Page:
Reincarnation (or Rinne in Japanese) is a film that came out in 2005, directed by Takashi Shimizu. No American remake for this one, perhaps because it showed up pretty late in the J-horror craze period, and its plot is tied to Japanese culture and religion quite a bit. Also, it’s not very good.
The biggest issue I have with Reincarnation is it’s very boring. I’m kind of shocked that this is by the same director as Ju-On: The Grudge (which I plan to review tomorrow). Every scene in Ju-On seemed to bring something new and imaginative and frightening for us to behold; meanwhile Reincarnation just feels phoned in, and much more by-the-numbers despite its interesting premise.
The concept for this story works great for a horror film, at least on paper. Our protagonist is an actress named Nagisa, who lands the role of a murder victim in a new horror movie based on a real event (well, real in-universe) in which 11 people at a hotel were killed by a crazed man (who then killed himself). Over the course of the filming, Nagisa starts remembering events from a past life, and realizes she might be the reincarnation of the girl she’s playing in the film. As you might expect, ghosts of these victims start showing up, and events in the present day begin mirroring the events of what the film is based on.
I think the premise is sound. But the film is just not engaging. Most of it is devoted to the actress looking scared, because she’s supposed to look scared for the film but is actually being scared by the ghosts she’s seeing. That’s acting for you. But the thing is, the acting of Reincarnation ends up feeling really flat? Maybe because it’s so meta about this? I couldn’t care much for the protagonist in this one, and she didn’t have any interesting side characters to interact with. The movie is just her being scared of the ghosts.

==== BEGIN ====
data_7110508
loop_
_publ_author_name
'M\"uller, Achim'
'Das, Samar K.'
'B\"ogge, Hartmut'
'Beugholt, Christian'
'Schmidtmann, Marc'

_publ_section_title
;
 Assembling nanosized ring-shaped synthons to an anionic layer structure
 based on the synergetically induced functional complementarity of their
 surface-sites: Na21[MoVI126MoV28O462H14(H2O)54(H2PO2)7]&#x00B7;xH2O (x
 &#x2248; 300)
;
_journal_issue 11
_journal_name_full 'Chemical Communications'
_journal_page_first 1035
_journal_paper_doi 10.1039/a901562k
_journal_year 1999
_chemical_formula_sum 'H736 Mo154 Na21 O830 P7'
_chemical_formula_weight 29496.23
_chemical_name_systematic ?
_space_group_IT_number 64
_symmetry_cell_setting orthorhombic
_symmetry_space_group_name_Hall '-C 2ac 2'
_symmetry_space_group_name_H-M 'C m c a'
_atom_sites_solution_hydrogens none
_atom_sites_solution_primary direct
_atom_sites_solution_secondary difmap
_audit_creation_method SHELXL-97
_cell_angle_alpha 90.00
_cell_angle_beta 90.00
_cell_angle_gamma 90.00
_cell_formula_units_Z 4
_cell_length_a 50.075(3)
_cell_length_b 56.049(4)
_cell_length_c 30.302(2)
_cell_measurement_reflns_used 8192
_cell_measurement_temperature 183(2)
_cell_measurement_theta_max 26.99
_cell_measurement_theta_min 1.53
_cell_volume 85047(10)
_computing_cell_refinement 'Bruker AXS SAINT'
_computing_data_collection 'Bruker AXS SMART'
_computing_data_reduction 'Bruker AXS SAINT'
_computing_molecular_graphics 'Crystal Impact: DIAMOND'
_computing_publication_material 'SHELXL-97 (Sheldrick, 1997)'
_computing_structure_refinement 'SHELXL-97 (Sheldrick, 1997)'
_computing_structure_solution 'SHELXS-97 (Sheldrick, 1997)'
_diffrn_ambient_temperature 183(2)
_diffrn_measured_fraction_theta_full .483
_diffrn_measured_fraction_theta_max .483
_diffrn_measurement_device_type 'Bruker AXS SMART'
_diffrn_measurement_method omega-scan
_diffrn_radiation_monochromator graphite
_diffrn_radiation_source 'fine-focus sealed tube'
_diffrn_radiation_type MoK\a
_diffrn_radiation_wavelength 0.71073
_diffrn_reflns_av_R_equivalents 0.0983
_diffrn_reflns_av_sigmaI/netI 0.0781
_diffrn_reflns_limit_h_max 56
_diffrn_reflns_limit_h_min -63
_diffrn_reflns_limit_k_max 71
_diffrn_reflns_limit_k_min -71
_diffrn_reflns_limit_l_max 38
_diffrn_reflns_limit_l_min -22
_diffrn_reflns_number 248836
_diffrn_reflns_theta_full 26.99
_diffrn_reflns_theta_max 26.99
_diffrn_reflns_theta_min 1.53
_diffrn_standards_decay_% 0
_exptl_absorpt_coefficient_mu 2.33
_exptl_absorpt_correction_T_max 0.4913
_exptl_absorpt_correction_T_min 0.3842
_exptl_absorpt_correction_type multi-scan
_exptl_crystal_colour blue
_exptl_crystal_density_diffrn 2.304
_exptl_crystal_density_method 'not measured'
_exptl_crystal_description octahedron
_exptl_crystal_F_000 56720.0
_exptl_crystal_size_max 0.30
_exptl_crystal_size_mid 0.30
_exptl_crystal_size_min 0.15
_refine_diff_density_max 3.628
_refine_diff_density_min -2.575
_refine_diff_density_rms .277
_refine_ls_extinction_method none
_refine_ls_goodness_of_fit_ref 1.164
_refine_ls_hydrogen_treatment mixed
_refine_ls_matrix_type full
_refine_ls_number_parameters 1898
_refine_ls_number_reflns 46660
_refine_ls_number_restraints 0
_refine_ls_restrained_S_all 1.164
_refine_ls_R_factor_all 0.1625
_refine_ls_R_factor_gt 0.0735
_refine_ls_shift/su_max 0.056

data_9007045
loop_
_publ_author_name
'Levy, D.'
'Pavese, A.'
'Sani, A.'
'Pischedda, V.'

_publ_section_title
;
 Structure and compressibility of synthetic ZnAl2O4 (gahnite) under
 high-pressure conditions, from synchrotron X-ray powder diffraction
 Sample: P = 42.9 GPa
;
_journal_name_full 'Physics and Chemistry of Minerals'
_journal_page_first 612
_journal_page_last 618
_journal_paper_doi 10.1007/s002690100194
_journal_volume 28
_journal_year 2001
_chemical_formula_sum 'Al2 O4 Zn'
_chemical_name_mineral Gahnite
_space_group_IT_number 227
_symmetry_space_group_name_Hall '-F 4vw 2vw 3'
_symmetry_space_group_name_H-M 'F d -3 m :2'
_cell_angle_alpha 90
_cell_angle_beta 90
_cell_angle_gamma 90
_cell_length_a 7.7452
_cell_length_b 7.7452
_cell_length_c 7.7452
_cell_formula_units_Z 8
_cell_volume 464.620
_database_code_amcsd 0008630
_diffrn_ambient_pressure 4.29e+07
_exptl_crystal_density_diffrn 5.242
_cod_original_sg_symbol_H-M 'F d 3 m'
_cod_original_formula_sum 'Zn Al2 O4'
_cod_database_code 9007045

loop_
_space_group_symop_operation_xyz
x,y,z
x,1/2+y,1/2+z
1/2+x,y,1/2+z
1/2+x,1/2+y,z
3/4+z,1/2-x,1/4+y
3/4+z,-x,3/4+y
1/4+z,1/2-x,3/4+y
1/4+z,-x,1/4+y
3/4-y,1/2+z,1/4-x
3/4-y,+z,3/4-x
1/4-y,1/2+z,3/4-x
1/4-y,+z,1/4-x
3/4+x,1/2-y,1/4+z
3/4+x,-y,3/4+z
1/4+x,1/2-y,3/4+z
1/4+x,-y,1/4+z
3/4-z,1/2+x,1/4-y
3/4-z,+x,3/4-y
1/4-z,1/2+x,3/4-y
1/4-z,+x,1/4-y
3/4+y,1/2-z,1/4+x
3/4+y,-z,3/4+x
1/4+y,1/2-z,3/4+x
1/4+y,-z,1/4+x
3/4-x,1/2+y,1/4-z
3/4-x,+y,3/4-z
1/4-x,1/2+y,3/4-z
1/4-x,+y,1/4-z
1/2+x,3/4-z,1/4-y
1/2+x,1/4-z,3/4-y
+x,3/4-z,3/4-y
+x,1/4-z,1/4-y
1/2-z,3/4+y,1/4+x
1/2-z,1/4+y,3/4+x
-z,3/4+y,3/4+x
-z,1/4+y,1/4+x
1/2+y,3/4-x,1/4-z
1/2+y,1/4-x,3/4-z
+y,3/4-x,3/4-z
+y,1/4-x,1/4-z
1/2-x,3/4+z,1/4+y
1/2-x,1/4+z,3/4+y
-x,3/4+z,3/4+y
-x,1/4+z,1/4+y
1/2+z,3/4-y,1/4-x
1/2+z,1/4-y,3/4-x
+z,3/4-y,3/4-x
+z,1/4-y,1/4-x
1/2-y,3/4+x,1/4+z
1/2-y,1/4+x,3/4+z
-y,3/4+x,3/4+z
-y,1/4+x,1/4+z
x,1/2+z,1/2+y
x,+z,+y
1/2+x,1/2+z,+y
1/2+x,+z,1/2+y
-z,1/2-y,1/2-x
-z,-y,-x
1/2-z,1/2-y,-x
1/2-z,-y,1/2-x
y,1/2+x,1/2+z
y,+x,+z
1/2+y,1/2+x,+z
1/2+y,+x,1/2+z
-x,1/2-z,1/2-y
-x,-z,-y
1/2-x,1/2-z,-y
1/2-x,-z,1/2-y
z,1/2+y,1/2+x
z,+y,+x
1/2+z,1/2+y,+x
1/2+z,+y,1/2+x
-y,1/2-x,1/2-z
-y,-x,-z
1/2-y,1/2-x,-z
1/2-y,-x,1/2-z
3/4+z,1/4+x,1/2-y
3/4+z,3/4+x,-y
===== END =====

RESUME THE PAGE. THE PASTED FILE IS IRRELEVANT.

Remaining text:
This leads to my next problem: the ghosts. They’re just regular-looking people who stand there, and at times walk around a little bit like zombies. It’s a complete 180 from what we had in Ju-On: The Grudge. I generally agree with the concept “less is more” when it comes to horror, but hell, there needs to be something. I can’t think of any particular scene in Reincarnation that stands out at all unfortunately.
Giving credit where credit is due: The ending is not bad–I like the twist that they work with. But it’s not enough to make the slow and repetitive build-up feel worthwhile at all. Also, there’s a pretty creepy doll? I liked it well enough, but it’s not something unique at all for the genre. The positives I’m trying to come up with aren’t all that great I suppose, so I better stop there. I’ll only suggest this if you need extra padding for a series of horror movie marathons.